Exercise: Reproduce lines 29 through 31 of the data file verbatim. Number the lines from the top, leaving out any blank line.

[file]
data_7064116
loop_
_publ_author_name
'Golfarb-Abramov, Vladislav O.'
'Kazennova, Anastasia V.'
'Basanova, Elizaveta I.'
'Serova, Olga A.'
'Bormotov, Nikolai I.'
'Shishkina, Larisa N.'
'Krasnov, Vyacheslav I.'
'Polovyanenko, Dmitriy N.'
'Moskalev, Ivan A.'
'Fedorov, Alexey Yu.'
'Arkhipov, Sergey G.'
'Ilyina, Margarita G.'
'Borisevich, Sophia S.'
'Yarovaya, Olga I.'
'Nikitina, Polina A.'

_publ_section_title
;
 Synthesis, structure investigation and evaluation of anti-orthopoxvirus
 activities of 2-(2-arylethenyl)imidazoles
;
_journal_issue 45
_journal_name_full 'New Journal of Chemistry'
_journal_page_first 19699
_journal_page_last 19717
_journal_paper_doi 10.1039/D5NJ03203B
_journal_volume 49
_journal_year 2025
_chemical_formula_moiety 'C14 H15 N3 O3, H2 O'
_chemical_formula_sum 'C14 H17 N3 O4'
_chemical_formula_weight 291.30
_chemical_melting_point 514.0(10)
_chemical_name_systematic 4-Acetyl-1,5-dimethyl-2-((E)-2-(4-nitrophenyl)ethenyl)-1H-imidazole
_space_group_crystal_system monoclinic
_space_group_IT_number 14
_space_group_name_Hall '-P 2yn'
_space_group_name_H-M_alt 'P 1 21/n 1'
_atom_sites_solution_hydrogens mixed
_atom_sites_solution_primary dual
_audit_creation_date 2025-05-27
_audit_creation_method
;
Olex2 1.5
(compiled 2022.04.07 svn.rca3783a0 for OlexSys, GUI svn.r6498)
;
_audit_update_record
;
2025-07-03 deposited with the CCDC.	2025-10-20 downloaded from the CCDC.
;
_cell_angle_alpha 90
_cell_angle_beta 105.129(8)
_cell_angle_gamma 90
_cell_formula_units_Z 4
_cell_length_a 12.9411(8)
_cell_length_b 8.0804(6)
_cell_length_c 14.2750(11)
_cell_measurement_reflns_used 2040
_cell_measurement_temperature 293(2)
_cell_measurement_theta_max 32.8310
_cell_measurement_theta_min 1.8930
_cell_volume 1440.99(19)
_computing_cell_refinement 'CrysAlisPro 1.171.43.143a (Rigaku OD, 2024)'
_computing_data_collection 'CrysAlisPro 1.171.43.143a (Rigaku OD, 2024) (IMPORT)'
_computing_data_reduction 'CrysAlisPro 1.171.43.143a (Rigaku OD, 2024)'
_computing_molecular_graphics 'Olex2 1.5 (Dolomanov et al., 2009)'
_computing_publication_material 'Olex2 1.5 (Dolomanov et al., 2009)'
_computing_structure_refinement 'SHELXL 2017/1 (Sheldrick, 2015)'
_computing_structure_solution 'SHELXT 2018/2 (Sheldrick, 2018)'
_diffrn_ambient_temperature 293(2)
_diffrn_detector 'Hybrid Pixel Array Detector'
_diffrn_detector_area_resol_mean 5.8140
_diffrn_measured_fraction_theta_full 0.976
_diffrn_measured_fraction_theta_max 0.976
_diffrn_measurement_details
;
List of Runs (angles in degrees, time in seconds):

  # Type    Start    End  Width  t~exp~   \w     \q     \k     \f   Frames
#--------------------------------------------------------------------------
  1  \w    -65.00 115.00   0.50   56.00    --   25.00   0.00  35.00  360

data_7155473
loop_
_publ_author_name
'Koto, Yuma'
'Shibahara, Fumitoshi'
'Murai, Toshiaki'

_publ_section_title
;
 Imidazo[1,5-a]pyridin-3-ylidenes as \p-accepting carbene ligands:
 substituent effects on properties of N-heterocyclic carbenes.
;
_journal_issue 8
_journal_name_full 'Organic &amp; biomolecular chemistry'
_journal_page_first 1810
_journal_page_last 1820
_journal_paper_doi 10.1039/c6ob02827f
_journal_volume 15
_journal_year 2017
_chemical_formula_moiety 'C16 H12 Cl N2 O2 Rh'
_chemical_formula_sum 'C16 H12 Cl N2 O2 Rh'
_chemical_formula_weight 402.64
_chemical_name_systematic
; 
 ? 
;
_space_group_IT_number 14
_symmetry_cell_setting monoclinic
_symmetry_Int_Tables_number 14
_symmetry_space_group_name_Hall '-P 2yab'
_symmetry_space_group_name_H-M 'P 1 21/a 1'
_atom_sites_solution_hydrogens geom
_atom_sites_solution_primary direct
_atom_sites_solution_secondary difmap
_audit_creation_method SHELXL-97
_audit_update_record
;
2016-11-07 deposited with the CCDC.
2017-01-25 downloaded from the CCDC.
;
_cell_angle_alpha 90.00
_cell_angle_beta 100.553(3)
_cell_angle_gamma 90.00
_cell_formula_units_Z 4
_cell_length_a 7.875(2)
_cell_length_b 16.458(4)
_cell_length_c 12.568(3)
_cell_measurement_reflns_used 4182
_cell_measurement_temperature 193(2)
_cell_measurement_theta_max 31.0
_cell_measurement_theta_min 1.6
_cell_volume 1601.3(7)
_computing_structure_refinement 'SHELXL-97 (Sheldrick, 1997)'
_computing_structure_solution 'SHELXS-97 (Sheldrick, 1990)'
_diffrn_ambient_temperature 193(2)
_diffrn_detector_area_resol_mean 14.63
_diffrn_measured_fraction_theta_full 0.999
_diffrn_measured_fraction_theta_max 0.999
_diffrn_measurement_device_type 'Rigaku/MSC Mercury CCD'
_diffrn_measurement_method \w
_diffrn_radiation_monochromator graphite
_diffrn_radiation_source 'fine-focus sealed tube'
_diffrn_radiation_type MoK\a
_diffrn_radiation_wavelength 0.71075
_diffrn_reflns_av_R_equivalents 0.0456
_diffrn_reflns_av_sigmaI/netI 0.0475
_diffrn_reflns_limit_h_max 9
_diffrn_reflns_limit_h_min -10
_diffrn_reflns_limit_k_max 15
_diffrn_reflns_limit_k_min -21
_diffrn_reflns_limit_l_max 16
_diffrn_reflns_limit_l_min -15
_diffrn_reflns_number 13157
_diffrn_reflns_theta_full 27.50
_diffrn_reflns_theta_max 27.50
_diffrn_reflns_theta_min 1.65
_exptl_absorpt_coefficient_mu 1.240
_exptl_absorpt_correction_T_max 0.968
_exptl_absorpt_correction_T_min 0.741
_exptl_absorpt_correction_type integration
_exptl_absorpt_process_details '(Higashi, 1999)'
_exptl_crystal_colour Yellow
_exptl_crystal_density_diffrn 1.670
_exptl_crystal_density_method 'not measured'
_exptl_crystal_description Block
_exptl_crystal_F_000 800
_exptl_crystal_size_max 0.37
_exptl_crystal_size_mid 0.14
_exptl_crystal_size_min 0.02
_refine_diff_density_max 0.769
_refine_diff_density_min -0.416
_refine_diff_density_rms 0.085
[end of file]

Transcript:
_journal_volume 49
_journal_year 2025
_chemical_formula_moiety 'C14 H15 N3 O3, H2 O'